Japanese conventions about comedy and laughter are largely unanalyzed. For many students of Japanese culture and visitors to Japan, Japanese humor seems obscure, incomprehensible, paradoxical, and even nonexistent. By bringing together scholarly insights and original research by both Japanese and non-Japanese experts, Jessica Milner Davis bridges the differences between humor in Japan and the West and examines the entire spectrum of Japanese humor, from ancient traditions and surviving rituals of laughter to norms of joke-telling in ordinary conversation in Japan and America.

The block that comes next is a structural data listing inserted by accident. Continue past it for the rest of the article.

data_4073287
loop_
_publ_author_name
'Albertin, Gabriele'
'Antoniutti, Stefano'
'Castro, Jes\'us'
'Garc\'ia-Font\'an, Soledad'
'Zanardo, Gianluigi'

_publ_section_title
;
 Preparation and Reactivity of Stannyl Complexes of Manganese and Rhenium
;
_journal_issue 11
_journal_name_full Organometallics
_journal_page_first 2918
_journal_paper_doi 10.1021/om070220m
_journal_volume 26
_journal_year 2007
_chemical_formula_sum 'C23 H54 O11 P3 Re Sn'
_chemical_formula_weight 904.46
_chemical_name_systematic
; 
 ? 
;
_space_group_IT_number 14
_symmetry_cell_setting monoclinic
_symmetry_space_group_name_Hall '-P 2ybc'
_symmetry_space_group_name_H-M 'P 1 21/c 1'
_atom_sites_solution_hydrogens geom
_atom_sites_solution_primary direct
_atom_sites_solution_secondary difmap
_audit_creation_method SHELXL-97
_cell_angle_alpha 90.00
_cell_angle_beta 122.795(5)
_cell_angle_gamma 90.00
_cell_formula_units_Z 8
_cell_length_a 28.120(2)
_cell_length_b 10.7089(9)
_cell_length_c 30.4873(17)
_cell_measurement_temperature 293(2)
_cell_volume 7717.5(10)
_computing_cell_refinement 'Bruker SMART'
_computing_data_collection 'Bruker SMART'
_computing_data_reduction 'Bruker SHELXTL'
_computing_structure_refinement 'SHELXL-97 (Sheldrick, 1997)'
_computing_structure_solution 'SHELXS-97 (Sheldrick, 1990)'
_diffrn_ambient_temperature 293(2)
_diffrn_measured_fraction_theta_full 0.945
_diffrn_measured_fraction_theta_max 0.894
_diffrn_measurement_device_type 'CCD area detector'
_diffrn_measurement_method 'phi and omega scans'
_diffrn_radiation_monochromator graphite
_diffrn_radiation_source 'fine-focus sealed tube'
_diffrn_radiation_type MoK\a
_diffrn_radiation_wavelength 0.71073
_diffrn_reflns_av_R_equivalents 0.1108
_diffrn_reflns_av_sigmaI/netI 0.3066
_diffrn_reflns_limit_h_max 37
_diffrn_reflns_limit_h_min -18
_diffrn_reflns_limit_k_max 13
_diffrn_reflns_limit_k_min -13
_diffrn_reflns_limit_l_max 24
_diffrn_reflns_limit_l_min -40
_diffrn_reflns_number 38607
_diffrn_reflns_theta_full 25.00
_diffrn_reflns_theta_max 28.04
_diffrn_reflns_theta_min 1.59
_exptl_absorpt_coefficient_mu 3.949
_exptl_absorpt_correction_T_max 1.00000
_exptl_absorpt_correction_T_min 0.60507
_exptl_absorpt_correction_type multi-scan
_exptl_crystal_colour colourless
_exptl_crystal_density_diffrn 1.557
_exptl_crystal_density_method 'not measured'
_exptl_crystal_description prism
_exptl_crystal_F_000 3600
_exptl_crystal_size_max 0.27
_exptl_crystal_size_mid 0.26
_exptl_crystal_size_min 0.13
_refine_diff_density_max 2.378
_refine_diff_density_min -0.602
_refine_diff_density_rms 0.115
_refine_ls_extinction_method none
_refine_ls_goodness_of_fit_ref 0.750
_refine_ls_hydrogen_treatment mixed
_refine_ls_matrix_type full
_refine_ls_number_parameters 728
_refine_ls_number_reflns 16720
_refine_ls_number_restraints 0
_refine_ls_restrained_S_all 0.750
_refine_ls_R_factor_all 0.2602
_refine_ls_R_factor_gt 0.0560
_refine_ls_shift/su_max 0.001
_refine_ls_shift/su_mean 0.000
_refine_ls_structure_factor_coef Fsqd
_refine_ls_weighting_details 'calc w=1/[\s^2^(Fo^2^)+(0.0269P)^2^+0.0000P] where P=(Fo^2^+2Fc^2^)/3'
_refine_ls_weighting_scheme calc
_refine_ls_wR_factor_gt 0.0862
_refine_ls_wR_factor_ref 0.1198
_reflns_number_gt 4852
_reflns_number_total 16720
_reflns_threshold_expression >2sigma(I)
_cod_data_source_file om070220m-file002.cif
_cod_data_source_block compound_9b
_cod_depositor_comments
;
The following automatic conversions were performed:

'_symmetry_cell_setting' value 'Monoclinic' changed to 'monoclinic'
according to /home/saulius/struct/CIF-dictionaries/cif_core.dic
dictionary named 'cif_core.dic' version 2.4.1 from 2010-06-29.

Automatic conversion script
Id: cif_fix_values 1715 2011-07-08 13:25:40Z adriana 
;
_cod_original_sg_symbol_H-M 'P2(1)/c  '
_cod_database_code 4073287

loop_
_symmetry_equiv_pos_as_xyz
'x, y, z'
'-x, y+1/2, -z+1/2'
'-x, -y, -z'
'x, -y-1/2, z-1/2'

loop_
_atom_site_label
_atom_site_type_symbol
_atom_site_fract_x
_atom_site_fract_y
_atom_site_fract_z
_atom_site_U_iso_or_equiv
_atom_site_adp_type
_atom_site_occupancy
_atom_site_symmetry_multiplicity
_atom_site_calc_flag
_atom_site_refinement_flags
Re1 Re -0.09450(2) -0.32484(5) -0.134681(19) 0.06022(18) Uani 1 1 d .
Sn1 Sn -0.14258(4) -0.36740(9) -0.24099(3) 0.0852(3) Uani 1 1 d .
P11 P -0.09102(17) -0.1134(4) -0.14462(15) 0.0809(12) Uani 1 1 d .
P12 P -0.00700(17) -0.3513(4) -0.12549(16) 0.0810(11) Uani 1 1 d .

For anyone interested in Japan, Japanese culture, and humor studies, Understanding Humor in Japan is an important teaching tool. It provides accessible, illustrative examples of humor in both Japanese and English with explanations of their meaning and cultural significance. Scholarly yet readable, these essays offer intelligent discussion on such topics as the Japanese delight in wordplay, the comic content of Japanese newspapers, the role of film and television in developing Japanese stand-up comedy, and formal censorship and its impact on humorous writing and self-expression in Japan. Understanding Humor in Japan breaks new ground in the study of humor and sheds light on much that is taken for granted about the role of laughter in civilized societies.
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